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GEOTECH - shape of things to come?

* Dr George Reeves is Director of the Decommissioning and Environmental Remediation Centre - part of the UHI Millennium Institute, Thurso Caithness, due to become the University of the Highlands and Islands in 2007.

Geoscientist 17.2 February 2007

George Reeves* thinks he may have a practicable answer to the current parlous state of the applied geoscience masters.

Many senior engineering geologists currently working in the UK today owe a great debt to the Natural Environment Research Council (NERC) which, for over 40 years, supported the applied Earth science postgraduate training in UK universities that gave them their career start. The late Sir John Knill (a key instigator of the Imperial College MSc course and later NERC Chairman) helped to maintain funding to the various departments putting on such courses in Engineering Geology (notably at Imperial College, Durham, Leeds and Newcastle Universities).

In the 1996 NERC review, a threat to remove all such studentships was averted. However the level of funding (then at £9000 + fees) was frozen by NERC in an effort to increase funding for Earth science PhD studentships, which were “inflation-proofed” in an attempt to attract more applicants.

In the late 1990s things became even tighter, with a number of universities questioning the cost-effectiveness of applied MSc courses in the Earth sciences. Some courses (in hydrogeology, geophysics, palynology) closed. It was also soon evident that UK industry (especially the civil engineering and oil companies) would not step into the breach as the Research Councils expected.

With decreasing government support, a new solution is now urgently needed to meet future demand in civil engineering and associated industries. As retirement and age take their toll, an alarming shortage of experienced engineering geologists, geotechnical engineers, hydrogeologists and contaminated land specialists is becoming apparent. Surely the recent 40th anniversary of the Aberfan disaster should remind us all of the need for specialist engineering and hydrogeological training.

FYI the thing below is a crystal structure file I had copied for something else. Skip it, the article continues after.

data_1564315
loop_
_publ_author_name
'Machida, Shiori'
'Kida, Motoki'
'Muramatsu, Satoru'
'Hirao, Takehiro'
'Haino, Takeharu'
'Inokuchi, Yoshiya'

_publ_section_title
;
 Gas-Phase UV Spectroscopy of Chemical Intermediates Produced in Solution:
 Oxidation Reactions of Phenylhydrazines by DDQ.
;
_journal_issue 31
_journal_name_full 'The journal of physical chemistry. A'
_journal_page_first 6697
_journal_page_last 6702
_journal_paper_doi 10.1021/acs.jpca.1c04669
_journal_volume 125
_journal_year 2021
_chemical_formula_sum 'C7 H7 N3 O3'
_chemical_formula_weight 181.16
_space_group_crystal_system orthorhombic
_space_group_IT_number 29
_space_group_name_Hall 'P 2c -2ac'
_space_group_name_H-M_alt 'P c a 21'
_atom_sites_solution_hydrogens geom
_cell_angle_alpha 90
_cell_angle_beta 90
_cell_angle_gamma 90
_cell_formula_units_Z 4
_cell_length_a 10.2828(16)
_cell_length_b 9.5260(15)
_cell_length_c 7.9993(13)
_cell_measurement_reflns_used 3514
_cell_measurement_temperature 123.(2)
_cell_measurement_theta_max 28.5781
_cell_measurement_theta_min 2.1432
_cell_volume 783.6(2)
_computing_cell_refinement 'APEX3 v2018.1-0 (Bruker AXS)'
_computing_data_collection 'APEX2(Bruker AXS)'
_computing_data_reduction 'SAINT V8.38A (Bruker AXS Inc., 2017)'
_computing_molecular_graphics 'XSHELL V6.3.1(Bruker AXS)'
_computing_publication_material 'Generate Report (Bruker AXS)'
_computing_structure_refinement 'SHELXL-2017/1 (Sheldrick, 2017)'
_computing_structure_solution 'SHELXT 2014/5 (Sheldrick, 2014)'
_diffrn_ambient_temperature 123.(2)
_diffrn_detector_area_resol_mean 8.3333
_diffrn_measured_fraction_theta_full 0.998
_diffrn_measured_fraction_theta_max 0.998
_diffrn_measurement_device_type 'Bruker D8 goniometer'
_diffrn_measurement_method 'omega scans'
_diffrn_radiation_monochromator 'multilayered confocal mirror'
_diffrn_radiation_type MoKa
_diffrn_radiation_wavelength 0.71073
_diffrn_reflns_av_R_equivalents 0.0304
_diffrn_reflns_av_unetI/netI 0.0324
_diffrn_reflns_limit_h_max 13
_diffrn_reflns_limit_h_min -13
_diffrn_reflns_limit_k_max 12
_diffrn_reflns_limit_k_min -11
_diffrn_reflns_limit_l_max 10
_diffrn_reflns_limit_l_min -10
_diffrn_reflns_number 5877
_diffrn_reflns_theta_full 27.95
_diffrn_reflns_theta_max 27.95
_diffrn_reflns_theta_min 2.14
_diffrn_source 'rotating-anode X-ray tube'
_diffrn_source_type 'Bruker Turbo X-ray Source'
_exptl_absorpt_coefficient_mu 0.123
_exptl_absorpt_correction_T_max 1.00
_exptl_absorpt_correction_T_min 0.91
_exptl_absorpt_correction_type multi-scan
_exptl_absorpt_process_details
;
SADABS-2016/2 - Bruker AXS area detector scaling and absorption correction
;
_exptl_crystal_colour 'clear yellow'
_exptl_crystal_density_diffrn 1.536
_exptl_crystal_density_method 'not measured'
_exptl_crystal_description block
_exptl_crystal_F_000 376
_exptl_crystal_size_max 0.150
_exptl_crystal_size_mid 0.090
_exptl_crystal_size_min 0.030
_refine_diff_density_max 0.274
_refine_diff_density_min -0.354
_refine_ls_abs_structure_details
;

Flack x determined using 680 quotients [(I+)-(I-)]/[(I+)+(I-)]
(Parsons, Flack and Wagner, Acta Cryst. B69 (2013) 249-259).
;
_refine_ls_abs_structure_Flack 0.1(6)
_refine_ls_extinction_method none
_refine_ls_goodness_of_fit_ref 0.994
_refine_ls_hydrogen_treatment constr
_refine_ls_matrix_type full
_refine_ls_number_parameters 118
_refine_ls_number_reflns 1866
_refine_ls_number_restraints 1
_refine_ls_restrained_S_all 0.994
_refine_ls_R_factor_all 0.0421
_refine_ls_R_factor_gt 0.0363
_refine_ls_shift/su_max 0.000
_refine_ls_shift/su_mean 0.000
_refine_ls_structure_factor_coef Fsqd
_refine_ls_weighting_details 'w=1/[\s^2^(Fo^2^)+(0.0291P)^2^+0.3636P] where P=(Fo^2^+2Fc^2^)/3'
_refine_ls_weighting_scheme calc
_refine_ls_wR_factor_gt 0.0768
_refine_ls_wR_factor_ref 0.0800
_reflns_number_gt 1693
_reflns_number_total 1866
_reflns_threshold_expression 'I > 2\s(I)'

“Industry will (and should) pay” was the 1990s mantra; but a series of initiatives (50% grants, Masters training packages, part-time courses and modules) has not produced the required industry response to MSc-level training support - at least not in the UK. Many established courses have either closed or are under increasing threat. The training of replacements for the outgoing generation is fast becoming a national emergency.

The consortium approach - MTECH

In the UK with its threatened, changing and declining maritime industries, a novel approach was developed to maintain relevant training and research. Thus the “multi-university consortium” concept was born, at Newcastle University’s Marine Technology Centre, in the form of the Marine Technology Education Consortium (MTEC). The MTEC programme is now offered by a consortium of six universities – Glasgow, Heriot-Watt, Newcastle, Southampton, Strathclyde and University College London (UCL)mwith Newcastle coordinating. Marine Technology postgraduate training is thus continued and maintained for UK and international students by combining the strengths of six centres, funded and supported by an Engineering and Physical Sciences Research Council (EPSRC) Collaborative Training Agreement (CTA) package.

The modular programme provides flexible, innovative, training for graduates working full time in the marine industry. Each module is worth 10 credits, requires 100 hours study time and is offered as a stand-alone CPD module or as part of a programme leading to a Postgraduate Certificate, Postgraduate Diploma or MSc. The MSc and Postgraduate Diploma are available in seven technology streams: Naval Architecture, Marine Engineering, Offshore Engineering, Small Craft Design, Marine Classification and Survey, Conversion and Repair of Ships and Offshore Structures, and Marine Technology for the Defence Services. The MSc and Postgraduate Diploma also involve a research project and dissertation.

Modules are delivered by a combination of distance learning and one week intensive “schools”. For each module, there are pre-school preparation and post-school assignments. MSc and Postgraduate Diploma degree awards are available in all seven technology areas, as is a Postgraduate Certificate. Those undertaking an MSc or Postgraduate Diploma must complete an industry-based project.